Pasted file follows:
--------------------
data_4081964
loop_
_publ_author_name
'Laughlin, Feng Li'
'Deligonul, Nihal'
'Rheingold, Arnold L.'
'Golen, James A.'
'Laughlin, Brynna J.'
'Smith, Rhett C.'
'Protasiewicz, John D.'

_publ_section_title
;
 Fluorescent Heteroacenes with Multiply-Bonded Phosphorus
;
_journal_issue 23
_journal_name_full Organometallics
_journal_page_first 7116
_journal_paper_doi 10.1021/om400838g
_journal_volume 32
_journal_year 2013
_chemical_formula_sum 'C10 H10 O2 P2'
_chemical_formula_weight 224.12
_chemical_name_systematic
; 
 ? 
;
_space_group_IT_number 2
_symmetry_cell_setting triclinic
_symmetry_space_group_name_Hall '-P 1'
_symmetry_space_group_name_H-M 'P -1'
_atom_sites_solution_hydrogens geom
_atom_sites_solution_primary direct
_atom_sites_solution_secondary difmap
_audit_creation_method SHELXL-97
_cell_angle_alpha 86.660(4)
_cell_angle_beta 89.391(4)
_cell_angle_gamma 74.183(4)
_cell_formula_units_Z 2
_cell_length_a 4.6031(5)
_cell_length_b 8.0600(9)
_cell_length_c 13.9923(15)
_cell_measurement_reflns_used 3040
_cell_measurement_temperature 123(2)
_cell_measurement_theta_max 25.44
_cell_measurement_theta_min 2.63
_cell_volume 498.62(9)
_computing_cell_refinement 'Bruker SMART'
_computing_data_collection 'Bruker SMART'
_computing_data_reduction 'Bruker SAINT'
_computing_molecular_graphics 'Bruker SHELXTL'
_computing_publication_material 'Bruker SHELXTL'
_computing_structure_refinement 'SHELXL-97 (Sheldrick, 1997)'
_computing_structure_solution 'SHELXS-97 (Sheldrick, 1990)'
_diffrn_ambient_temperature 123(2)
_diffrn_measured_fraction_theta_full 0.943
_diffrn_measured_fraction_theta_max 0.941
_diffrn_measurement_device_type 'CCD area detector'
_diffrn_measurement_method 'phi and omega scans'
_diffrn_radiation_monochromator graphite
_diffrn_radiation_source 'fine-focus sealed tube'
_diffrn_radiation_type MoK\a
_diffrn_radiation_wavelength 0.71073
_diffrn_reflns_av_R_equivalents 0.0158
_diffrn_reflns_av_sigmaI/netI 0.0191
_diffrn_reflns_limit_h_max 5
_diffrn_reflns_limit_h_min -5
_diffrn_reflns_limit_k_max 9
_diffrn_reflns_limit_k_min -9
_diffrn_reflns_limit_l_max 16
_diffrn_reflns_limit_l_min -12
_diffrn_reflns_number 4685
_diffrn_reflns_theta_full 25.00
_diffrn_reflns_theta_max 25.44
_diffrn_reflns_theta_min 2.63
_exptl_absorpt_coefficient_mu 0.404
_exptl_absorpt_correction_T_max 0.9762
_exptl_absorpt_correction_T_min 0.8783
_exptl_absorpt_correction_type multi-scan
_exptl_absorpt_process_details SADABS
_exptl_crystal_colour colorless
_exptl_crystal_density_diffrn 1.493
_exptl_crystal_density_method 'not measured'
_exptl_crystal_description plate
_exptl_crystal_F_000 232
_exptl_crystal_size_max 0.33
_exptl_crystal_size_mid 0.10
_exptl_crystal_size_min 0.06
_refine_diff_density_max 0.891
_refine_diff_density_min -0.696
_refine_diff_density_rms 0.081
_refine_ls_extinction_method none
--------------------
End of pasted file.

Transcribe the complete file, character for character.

data_4081964
loop_
_publ_author_name
'Laughlin, Feng Li'
'Deligonul, Nihal'
'Rheingold, Arnold L.'
'Golen, James A.'
'Laughlin, Brynna J.'
'Smith, Rhett C.'
'Protasiewicz, John D.'

_publ_section_title
;
 Fluorescent Heteroacenes with Multiply-Bonded Phosphorus
;
_journal_issue 23
_journal_name_full Organometallics
_journal_page_first 7116
_journal_paper_doi 10.1021/om400838g
_journal_volume 32
_journal_year 2013
_chemical_formula_sum 'C10 H10 O2 P2'
_chemical_formula_weight 224.12
_chemical_name_systematic
; 
 ? 
;
_space_group_IT_number 2
_symmetry_cell_setting triclinic
_symmetry_space_group_name_Hall '-P 1'
_symmetry_space_group_name_H-M 'P -1'
_atom_sites_solution_hydrogens geom
_atom_sites_solution_primary direct
_atom_sites_solution_secondary difmap
_audit_creation_method SHELXL-97
_cell_angle_alpha 86.660(4)
_cell_angle_beta 89.391(4)
_cell_angle_gamma 74.183(4)
_cell_formula_units_Z 2
_cell_length_a 4.6031(5)
_cell_length_b 8.0600(9)
_cell_length_c 13.9923(15)
_cell_measurement_reflns_used 3040
_cell_measurement_temperature 123(2)
_cell_measurement_theta_max 25.44
_cell_measurement_theta_min 2.63
_cell_volume 498.62(9)
_computing_cell_refinement 'Bruker SMART'
_computing_data_collection 'Bruker SMART'
_computing_data_reduction 'Bruker SAINT'
_computing_molecular_graphics 'Bruker SHELXTL'
_computing_publication_material 'Bruker SHELXTL'
_computing_structure_refinement 'SHELXL-97 (Sheldrick, 1997)'
_computing_structure_solution 'SHELXS-97 (Sheldrick, 1990)'
_diffrn_ambient_temperature 123(2)
_diffrn_measured_fraction_theta_full 0.943
_diffrn_measured_fraction_theta_max 0.941
_diffrn_measurement_device_type 'CCD area detector'
_diffrn_measurement_method 'phi and omega scans'
_diffrn_radiation_monochromator graphite
_diffrn_radiation_source 'fine-focus sealed tube'
_diffrn_radiation_type MoK\a
_diffrn_radiation_wavelength 0.71073
_diffrn_reflns_av_R_equivalents 0.0158
_diffrn_reflns_av_sigmaI/netI 0.0191
_diffrn_reflns_limit_h_max 5
_diffrn_reflns_limit_h_min -5
_diffrn_reflns_limit_k_max 9
_diffrn_reflns_limit_k_min -9
_diffrn_reflns_limit_l_max 16
_diffrn_reflns_limit_l_min -12
_diffrn_reflns_number 4685
_diffrn_reflns_theta_full 25.00
_diffrn_reflns_theta_max 25.44
_diffrn_reflns_theta_min 2.63
_exptl_absorpt_coefficient_mu 0.404
_exptl_absorpt_correction_T_max 0.9762
_exptl_absorpt_correction_T_min 0.8783
_exptl_absorpt_correction_type multi-scan
_exptl_absorpt_process_details SADABS
_exptl_crystal_colour colorless
_exptl_crystal_density_diffrn 1.493
_exptl_crystal_density_method 'not measured'
_exptl_crystal_description plate
_exptl_crystal_F_000 232
_exptl_crystal_size_max 0.33
_exptl_crystal_size_mid 0.10
_exptl_crystal_size_min 0.06
_refine_diff_density_max 0.891
_refine_diff_density_min -0.696
_refine_diff_density_rms 0.081
_refine_ls_extinction_method none